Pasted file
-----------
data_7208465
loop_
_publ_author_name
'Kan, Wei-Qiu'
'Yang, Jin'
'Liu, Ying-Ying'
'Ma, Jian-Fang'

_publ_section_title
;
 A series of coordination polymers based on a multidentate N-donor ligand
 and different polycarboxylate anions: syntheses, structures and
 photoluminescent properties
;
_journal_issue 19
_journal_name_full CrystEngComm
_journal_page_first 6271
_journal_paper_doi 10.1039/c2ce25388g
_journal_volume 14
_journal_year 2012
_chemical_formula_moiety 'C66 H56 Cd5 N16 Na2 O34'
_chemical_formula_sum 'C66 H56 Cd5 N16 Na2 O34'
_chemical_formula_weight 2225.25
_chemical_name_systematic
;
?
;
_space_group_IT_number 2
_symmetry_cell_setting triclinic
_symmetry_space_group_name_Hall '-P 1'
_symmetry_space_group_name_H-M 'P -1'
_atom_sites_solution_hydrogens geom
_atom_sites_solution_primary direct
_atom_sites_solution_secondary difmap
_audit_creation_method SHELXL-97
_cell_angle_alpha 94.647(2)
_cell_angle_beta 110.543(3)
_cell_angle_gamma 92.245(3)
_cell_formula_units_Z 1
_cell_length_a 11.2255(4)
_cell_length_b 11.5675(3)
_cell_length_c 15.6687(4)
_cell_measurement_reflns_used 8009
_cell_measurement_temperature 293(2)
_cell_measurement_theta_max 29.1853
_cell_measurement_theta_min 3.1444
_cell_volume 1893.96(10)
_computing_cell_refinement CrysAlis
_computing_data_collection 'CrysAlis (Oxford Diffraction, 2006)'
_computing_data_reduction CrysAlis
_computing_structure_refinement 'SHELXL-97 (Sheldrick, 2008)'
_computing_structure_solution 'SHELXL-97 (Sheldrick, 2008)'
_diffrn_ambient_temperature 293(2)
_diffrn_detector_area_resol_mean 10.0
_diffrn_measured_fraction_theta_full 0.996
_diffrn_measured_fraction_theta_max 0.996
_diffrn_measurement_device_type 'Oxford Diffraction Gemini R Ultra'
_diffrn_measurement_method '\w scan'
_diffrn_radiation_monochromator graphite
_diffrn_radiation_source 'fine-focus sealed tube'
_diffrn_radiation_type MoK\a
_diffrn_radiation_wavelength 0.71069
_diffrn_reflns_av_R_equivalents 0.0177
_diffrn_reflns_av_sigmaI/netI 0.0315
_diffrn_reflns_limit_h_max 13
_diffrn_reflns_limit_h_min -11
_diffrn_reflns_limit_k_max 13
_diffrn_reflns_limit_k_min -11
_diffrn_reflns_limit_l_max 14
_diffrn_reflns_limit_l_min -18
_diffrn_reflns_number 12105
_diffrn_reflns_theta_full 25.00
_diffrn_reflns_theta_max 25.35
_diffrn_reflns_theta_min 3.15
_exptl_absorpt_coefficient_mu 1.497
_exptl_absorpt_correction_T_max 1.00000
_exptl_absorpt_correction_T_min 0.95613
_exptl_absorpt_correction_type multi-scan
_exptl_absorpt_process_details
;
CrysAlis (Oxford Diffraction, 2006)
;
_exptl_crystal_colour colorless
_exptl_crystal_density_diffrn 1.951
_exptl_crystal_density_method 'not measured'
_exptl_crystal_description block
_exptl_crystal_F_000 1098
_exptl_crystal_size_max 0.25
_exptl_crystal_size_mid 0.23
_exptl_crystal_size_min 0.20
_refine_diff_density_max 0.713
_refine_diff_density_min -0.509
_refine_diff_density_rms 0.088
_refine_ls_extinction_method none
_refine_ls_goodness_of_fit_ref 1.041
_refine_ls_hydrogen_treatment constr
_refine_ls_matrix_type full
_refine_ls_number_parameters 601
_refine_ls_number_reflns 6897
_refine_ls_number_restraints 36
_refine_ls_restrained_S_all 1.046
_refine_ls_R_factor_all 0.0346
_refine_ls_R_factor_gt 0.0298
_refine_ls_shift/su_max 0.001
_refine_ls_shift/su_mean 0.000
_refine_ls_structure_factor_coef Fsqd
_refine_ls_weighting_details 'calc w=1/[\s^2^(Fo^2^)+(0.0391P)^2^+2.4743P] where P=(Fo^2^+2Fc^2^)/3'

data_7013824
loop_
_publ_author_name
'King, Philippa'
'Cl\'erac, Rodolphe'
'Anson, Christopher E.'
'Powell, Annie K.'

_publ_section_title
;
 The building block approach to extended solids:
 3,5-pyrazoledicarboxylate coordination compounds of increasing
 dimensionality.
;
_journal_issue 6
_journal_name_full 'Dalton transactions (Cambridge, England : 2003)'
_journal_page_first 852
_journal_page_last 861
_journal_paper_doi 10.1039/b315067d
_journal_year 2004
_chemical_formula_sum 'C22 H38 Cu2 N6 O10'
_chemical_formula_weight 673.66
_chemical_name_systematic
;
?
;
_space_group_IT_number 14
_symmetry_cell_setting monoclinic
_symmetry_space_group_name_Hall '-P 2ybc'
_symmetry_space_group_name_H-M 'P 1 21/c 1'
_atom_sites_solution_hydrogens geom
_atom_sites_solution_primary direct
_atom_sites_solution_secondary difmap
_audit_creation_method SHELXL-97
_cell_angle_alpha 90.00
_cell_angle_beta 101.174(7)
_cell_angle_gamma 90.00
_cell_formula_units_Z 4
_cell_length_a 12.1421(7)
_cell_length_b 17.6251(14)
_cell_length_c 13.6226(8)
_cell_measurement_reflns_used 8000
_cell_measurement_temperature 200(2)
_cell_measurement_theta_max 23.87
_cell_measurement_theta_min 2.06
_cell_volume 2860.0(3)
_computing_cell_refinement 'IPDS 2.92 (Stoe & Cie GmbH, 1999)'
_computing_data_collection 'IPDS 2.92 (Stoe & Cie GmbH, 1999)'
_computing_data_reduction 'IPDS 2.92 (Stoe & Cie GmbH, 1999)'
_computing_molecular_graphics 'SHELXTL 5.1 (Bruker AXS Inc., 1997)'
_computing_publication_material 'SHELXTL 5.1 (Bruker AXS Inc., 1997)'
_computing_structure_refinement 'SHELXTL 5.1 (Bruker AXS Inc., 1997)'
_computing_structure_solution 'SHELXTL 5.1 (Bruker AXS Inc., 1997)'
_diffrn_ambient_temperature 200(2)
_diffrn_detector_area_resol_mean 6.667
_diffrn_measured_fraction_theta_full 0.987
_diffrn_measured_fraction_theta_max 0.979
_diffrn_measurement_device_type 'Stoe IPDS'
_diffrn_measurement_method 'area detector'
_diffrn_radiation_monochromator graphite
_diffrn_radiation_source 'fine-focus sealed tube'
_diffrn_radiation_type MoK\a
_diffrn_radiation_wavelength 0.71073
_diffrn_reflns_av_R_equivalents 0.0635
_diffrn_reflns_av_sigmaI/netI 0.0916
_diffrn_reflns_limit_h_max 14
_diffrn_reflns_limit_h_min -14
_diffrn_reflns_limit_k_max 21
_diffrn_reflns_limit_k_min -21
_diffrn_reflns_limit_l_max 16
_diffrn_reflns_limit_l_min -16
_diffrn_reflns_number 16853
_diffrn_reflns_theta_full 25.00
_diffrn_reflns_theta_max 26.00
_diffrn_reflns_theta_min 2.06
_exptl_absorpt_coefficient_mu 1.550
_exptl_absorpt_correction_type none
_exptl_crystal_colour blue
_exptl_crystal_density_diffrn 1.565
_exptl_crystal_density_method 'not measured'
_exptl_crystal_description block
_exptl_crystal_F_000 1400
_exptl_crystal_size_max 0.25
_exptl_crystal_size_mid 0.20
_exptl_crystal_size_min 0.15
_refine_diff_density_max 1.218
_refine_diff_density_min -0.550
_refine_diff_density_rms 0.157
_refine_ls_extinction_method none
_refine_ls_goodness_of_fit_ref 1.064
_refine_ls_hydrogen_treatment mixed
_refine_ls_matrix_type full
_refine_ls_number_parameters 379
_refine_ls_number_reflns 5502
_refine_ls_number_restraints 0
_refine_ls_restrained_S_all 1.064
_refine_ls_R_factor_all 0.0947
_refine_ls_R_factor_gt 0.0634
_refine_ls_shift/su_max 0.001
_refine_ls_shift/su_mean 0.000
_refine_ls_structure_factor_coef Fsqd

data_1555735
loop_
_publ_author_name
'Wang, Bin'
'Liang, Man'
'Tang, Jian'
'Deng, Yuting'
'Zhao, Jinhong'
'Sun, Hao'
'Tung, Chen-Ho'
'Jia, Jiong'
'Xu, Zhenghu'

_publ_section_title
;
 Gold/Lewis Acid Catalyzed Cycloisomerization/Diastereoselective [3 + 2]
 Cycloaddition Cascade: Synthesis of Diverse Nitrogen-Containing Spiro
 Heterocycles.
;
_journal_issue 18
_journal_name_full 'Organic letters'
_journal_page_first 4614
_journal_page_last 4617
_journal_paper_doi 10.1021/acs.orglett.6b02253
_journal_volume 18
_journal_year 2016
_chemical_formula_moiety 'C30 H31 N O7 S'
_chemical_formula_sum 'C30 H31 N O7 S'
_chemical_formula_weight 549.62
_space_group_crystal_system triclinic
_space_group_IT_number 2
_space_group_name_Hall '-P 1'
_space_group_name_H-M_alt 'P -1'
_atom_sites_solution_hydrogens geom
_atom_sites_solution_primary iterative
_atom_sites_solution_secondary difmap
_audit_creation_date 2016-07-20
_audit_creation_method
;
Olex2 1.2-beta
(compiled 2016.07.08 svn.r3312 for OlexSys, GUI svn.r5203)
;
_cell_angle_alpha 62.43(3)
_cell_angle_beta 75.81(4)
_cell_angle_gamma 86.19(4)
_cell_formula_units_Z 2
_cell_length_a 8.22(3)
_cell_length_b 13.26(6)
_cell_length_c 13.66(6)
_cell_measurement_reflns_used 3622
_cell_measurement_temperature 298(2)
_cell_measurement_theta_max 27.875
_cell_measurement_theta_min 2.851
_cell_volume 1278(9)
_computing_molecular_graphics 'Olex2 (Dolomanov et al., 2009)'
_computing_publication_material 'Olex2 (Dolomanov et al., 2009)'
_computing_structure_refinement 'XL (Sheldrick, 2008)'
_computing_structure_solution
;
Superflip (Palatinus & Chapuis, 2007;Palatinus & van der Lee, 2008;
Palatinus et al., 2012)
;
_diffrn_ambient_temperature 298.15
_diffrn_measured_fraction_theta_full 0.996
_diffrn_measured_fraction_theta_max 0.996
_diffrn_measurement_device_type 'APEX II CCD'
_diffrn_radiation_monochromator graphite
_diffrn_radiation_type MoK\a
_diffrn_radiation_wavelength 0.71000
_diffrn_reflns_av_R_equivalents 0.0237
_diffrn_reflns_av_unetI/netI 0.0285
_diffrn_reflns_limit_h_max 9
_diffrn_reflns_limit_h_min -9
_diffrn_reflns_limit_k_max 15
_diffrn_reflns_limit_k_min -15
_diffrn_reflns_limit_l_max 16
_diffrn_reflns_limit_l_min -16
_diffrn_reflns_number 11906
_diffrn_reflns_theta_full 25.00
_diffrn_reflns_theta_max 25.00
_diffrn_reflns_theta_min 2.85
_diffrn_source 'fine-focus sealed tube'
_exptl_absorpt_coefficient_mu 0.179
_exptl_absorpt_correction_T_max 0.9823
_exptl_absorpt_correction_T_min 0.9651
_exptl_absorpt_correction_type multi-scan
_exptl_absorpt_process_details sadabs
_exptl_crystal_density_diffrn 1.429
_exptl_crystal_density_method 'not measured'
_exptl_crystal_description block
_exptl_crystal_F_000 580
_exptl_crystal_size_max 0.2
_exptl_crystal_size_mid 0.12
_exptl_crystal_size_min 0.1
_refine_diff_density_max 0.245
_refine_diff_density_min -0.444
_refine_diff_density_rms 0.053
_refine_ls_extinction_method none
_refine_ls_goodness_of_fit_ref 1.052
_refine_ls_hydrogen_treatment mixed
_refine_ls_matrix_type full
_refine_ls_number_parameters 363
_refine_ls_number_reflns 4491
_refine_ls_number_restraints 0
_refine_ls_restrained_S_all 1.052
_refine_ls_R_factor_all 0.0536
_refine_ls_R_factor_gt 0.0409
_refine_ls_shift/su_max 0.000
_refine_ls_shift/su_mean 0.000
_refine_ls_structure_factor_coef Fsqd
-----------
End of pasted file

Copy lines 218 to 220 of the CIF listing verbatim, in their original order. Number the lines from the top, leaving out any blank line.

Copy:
'Xu, Zhenghu'

_publ_section_title
;